Monday, October 22, 2012

Food Culture, Quality of Life, and Chronic Conditions

I've been trying to write this for so long and the words just fail me each time I think the thoughts.

Food is so important to our culture.  We "grab a bite to eat," "meet for lunch," and "have you over for dinner sometime." There is rarely a social engagement that goes by that doesn't include some sort of food as part of it.  We come late to avoid being part of the meal, we pre-eat ahead of time so we're not starving and we only pick at what is almost certainly (but of course not certainly) safe, and we have people over to our house, but don't let them touch anything in our kitchen.  If we are completely honest with ourselves, even if someone swears they cooked a gluten free meal, we don't believe them. It's so easy to forget to check that packet of spices you threw in the crock pot or to use that same cookie sheet you've been making pizzas on for years.  Cross contamination has happened in our kitchen and we're pretty sure you're not as scrupulous as we are.

We want to make friends and be social, but the challenges are sometimes overwhelming.  We've yet to go to a restaurant here where he hasn't gotten sick.  People keep sending us links to restaurants with GF options and we appreciate it, we really do, but the truth is that those places may have options, but they rarely have entirely GF kitchens.  It's the cross contamination that the problem, really.  Pots and pans and measuring cups have tiny cracks and crevices where the grains hide and they infiltrate his food.

There have been a couple of studies released recently citing a decrease in quality of life for folks with Celiac. It's certainly true here in our house. We've essentially taken travel outside of the US off any long term plans.  We eat the same thing here for breakfast and lunch and our variations for dinner are so minute that many of you would shake your heads in disapproval.  But one incident of "gluten poisoning" and he's unable to work/sleep/live life for two days.

Plus, and this is what really sucks the most, Celiac is an autoimmune disorder. He is chronically ill.  He is underweight. An illness that has me feeling pukey for a day or two knocks him on his feet for weeks.  He is constantly thinking about food and how he can force himself to consume 2400 calories a day to maintain his (under)weight.  I am constantly thinking about food and how I can sneak in another 400 calories a day because that's what the dietician said he needs to actually gain weight.  His body does not absorb nutrients and vitamins and I'm constantly worried about the long term effects of malabsorption on his body. And let's not even get started on all the other conditions that seem to be related to Celiac that also make his life miserable (food allergies, esophageal maladies, and other gastrointestinal issues) and contribute to a never-ending sense of doom in the pit of my stomach.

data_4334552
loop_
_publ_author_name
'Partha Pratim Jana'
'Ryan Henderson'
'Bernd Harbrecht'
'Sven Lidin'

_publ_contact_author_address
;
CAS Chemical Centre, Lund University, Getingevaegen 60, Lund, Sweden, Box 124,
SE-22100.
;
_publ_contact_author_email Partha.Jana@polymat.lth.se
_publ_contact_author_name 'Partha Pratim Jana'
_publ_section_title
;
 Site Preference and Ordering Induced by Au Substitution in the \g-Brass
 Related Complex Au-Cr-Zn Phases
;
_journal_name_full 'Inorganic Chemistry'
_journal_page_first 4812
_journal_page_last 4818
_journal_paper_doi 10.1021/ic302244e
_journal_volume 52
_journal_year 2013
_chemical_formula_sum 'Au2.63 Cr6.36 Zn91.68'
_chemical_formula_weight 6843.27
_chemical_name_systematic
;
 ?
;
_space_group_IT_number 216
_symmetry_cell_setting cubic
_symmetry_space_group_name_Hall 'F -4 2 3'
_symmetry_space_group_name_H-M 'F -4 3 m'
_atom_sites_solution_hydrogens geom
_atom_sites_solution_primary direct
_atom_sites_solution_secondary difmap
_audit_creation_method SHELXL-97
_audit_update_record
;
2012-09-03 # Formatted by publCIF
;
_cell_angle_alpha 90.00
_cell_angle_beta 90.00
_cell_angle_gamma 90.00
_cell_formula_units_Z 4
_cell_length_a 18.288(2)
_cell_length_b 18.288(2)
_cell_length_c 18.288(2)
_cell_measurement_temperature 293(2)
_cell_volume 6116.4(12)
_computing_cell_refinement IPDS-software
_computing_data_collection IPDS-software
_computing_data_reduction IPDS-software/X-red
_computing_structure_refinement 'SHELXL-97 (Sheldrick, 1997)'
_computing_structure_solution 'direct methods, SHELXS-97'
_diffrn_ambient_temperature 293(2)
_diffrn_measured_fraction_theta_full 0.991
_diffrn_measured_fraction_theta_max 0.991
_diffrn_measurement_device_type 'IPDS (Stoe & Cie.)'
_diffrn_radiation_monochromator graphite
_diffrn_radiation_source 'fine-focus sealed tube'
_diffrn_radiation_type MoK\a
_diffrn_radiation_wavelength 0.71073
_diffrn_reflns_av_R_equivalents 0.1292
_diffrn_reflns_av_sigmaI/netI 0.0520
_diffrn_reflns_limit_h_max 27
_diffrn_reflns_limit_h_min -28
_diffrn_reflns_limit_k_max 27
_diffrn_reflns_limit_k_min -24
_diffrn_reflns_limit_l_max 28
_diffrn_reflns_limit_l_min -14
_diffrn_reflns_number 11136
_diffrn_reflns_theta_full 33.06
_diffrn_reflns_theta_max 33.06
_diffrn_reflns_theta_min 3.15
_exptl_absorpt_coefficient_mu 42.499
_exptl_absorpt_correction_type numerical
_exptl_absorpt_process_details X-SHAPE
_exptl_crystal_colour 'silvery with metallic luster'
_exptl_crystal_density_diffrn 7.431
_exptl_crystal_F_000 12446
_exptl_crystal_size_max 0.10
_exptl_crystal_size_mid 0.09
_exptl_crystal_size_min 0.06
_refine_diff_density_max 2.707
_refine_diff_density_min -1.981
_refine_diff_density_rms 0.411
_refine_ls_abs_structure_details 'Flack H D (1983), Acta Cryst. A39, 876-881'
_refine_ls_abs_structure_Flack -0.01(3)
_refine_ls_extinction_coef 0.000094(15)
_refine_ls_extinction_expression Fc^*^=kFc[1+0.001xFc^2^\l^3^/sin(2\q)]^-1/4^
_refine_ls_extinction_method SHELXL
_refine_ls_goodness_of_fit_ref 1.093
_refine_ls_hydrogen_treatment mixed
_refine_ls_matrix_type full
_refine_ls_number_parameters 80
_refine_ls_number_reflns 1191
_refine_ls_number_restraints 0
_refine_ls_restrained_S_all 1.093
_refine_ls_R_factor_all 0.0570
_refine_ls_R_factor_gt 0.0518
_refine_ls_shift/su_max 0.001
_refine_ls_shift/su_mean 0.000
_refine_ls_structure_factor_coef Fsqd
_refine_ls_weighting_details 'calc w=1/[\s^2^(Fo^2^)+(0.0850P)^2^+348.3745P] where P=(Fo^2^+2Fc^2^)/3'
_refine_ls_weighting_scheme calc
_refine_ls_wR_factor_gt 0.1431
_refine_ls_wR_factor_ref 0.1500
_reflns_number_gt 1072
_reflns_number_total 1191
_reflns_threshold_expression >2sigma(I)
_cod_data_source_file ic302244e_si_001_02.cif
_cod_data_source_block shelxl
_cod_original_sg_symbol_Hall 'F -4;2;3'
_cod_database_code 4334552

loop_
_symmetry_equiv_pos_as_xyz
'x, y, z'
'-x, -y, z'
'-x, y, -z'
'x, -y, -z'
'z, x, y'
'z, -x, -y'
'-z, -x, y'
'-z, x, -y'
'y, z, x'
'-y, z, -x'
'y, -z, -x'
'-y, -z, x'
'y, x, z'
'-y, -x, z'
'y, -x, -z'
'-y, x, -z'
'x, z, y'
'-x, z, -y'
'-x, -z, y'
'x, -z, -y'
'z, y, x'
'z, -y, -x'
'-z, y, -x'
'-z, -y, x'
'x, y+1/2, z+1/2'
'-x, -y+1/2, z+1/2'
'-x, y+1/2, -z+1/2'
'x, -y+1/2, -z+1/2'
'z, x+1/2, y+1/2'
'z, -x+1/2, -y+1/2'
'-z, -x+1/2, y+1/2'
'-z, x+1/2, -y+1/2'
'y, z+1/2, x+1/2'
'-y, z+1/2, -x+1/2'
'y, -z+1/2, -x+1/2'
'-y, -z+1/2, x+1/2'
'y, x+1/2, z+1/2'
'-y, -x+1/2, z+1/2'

So, the reason I write this is not to have people feel pity for us. We are happy. We are active. We are the proud owners of a slightly naughty tabby cat.  We are fully capable of meeting with friends and discussing the plight of the NFC North (seriously? the Vikings are the team on top?!).  We watch the presidential debates and shout about how we don't believe in overly broad interpretations of the second amendment and guns kill and would you stop talking about the second amendment as if gun culture were okay (okay, fine, maybe that's just me).

I write this because I don't want you to feel badly when I constantly turn down your invitations to dinner.  It's not you, it's me.  I don't want you to be alarmed when the cooler is packed with food when we come to visit you and we eat out of the cooler. It's not you, it's me. I want the servers and cooks and chefs to understand that we when send the salad back because of the croutons, it is not acceptable to just pick them out and send it back to us. Those tiny grains are slowly killing my husband.  He's not "being picky." He's not trying to make a scene.

I'm asking for tolerance for our quirky food behavior.  It's not you, it's me.


  1. One of my very first writing gigs (years and years ago) was writing a magazine article about Celiac. Ever since then, I have thought so much about how difficult it must be to go out to eat with all the cross-contamination possibilities. Hugs to you guys.

    P.S. Go Vikes!

  2. This is the first time I've ever read something that spelled it out so clearly and perfectly. I had no idea how much every day is consumed with health. This was affecting, my friend, and I'm so honored that you wrote it and published it for us to read.

  3. Thank you for posting this. It seems like such a huge challenge. I'm glad he has you with him on this journey, but it's hard to navigate even when you're together. You're so right that food and the 'breaking of bread' is core to almost every culture.

    Did I send you this link? It's written by a woman I'm friends with. I haven't tried the recipes in person, but they sound delicious when she posts about them on FB. Some sound fattening!

  4. I was just thinking about this very topic just a few minutes ago. I've got a dairy intolerance. Just a tiny amount of milk will flare up an IBS attack and knock me out of the running for a day or 2...which is what is happening to me this morning. I must have inadvertently consumed something - peanut butter? chocolate? what-I-don't-even? - that contained milk and I'm miserable. But what I was thinking about is this is nothing to what my 1/2 dozen friends with Celiac disease deal with every single day.

    I think it's a cultural shift that is slowly slowly happening as is evident by the number of places offering GF options. But there is a lot of work to be done to increase awareness...and this post helps the process.

    Hang in there.


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